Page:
The ‘candle problem’ is a classic test of the ability to creatively solve a problem. It involves the use of a candle, a box of matches, and a set of thumbtacks. This type of ‘puzzle’ requires creativity, complex thought, and lateral thinking.

One solution for the ‘candle problem’ is to mount the candle on a box of tacks and stick it to the wall. For most people, this may seem like an unorthodox approach, but it can be done. To make the process easier, the thumbtacks should be outside the box and the box should be big enough to provide some leverage.

But, many people would be skeptical about using an empty box of tacks as a candle stand. They might hesitate, out of deference to the authorities, or because they believe they are not allowed to do so. On the other hand, if they were given an incentive, they may have been able to come up with a better idea.

While incentives might not be a perfect answer to the ‘candle problem’, they can show us how creative people can be. Using the right incentives is an important tool in encouraging people to think and act creatively. Those who receive an incentive for their work are more likely to try harder than those who do not. That is why companies often hold company hackathons, allowing their employees to solve any problem.

Stabilizing a candle

A candle task is one of the oldest insight tasks. The idea is to stabilize a candle box of matches thumbtacks  on a wall using tacks. However, most people don’t think of this option. Most simply try to stick the candle to the wall. They’ll either melt the wax on the bottom of the candle or use a match to hold the candle in place. But, the candle will fall off if it’s too heavy.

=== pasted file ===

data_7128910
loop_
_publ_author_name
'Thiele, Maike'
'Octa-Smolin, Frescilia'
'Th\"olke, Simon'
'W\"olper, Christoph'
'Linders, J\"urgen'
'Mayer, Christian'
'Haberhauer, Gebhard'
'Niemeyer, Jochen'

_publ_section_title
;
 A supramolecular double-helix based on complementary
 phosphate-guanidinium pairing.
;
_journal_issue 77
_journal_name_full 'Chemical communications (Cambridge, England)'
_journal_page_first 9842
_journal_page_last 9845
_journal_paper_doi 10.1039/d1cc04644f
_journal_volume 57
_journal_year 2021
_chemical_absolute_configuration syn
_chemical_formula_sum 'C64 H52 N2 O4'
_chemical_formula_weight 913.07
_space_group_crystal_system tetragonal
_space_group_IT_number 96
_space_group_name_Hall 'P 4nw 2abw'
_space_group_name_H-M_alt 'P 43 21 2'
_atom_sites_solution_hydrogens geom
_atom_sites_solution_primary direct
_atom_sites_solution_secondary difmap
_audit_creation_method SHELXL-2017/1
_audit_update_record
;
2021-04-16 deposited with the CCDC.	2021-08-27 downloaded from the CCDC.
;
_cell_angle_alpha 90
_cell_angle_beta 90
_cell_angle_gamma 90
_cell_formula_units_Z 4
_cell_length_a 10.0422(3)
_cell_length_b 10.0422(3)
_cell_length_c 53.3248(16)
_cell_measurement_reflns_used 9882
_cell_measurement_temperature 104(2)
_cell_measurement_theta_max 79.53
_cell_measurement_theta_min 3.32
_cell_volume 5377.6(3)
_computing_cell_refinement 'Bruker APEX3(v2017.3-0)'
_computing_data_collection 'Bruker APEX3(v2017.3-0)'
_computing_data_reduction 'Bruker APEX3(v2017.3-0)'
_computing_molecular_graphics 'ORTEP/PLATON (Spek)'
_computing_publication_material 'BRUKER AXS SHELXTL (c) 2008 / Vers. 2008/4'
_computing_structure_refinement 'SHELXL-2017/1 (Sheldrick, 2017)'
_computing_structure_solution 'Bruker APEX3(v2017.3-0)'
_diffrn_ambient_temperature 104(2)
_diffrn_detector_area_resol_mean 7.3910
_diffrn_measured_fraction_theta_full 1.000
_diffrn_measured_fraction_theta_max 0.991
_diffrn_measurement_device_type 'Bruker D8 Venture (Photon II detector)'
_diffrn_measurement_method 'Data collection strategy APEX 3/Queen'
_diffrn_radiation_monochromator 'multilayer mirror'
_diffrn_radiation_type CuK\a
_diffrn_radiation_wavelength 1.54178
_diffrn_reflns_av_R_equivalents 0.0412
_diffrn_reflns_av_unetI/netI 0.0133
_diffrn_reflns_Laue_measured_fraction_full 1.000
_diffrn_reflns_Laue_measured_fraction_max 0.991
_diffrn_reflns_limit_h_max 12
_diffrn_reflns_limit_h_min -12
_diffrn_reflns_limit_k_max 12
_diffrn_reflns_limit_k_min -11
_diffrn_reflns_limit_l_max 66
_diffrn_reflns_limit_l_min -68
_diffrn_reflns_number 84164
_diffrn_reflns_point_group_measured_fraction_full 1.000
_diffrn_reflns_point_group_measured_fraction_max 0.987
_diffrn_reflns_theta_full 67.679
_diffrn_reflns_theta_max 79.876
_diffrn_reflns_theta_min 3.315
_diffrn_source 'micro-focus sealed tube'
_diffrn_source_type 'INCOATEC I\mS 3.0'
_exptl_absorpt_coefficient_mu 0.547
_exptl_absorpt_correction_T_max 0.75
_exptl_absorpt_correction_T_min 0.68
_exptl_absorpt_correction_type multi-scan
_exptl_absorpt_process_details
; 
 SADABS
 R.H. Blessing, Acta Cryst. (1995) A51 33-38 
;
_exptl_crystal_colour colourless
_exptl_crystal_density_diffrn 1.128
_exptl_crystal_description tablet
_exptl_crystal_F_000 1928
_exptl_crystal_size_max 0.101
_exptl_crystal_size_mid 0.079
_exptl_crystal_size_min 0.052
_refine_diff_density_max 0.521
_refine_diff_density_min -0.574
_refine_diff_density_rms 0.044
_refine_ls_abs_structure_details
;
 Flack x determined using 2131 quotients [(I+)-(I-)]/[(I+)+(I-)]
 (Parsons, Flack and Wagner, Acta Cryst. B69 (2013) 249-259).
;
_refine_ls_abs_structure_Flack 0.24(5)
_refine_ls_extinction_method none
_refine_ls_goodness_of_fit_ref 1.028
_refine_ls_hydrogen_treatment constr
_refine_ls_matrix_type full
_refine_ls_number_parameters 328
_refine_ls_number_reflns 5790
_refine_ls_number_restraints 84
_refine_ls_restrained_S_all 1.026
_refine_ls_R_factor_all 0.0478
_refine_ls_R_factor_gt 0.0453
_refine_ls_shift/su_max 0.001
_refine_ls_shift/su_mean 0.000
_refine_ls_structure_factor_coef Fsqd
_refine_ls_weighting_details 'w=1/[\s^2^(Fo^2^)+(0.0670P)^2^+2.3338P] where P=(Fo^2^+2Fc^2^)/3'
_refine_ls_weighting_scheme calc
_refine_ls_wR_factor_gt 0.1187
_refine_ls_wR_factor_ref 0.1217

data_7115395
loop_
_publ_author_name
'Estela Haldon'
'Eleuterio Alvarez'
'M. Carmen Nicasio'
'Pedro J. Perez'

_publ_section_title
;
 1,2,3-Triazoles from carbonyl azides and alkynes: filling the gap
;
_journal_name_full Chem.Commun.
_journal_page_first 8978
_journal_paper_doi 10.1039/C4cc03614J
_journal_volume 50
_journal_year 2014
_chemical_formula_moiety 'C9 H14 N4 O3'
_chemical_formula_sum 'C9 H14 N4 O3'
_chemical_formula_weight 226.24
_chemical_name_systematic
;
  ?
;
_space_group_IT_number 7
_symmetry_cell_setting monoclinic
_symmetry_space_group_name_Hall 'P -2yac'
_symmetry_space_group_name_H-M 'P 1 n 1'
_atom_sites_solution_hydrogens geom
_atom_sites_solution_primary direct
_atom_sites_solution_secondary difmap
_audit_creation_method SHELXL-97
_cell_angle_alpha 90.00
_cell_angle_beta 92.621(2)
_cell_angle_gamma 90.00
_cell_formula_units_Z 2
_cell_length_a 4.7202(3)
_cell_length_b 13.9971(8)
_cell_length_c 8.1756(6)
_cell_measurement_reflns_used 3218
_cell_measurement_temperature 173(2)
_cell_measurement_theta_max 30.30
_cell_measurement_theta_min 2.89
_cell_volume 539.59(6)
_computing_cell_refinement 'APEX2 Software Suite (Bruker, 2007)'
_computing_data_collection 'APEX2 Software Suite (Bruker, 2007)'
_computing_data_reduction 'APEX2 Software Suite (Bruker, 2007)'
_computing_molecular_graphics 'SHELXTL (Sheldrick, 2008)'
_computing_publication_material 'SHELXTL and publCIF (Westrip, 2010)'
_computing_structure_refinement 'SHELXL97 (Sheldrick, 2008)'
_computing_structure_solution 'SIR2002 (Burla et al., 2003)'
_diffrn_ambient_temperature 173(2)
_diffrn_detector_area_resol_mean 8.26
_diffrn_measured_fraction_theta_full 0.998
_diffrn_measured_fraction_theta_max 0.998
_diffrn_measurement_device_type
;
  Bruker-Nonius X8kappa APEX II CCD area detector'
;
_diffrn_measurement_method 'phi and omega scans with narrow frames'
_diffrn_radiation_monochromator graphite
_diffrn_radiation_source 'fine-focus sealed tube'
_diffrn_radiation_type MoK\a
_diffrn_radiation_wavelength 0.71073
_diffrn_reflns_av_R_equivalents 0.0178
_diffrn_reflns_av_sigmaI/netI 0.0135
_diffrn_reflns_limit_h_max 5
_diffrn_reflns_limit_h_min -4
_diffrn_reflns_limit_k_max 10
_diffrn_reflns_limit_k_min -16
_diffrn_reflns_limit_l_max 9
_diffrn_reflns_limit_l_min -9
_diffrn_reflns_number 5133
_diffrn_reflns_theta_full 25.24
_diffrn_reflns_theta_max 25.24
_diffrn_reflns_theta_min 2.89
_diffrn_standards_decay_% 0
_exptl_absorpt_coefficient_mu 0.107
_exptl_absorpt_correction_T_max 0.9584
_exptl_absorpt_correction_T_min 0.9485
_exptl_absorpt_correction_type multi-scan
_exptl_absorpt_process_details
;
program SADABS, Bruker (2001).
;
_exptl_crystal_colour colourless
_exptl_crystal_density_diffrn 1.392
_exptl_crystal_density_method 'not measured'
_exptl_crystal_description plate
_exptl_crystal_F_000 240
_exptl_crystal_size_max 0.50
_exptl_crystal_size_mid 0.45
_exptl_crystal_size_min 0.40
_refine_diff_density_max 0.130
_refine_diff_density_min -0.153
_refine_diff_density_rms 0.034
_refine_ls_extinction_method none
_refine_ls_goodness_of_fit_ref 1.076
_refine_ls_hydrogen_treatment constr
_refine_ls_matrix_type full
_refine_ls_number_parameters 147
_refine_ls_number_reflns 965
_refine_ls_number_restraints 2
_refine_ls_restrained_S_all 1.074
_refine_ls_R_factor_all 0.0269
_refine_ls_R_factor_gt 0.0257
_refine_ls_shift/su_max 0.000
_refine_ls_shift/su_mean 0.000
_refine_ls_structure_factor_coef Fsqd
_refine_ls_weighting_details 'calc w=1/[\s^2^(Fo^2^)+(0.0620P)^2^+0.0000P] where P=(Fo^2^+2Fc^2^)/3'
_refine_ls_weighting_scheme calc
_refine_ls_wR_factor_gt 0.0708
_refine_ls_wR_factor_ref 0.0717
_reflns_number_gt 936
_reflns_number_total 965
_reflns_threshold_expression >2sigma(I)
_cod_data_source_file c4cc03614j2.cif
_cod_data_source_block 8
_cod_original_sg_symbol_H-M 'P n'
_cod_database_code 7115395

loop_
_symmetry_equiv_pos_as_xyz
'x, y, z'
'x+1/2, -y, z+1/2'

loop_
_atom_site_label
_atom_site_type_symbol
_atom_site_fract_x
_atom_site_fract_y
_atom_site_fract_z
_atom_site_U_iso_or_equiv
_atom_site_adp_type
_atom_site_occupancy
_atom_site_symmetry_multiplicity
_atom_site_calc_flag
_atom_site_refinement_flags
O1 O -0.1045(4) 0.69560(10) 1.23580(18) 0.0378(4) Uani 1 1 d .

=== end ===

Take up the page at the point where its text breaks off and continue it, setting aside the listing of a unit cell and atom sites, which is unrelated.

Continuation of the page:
In order to solve this problem, you need to understand a couple of things: the way the problem is set up and your ability to solve it. To be able to solve this problem, you need to use your problem-solving skills and have creative thinking. And, the more complex your problem, the more difficult it’ll be to solve.

When you’re asked to fix a candle to a wall, the first thing most people do is attempt to stick it with melted wax. But, if you’re not able to do that, you can always mount it on a thumbtack box. As long as the candle and the tacks aren’t touching, you’re probably in the clear.

In fact, you can actually mount a candle to a thumbtack box and then use it to ignite a matchhead. This isn’t a hard task, but it does require some creativity and problem-solving. You’ll need to figure out how to tack the tacks to the wall so that the wires don’t touch the matchhead, and you’ll also need to make sure that the wax won’t drip onto your table.

Using your problem-solving skills, you should be able to solve this task fairly quickly. Then, you can go on to solve other tasks. It’s important to remember that the task is only as challenging as you think it is. Also, the solution may not be obvious right away, so be patient! Finally, if you’re having trouble, keep in mind that this experiment was meant to be a test of your problem-solving skills.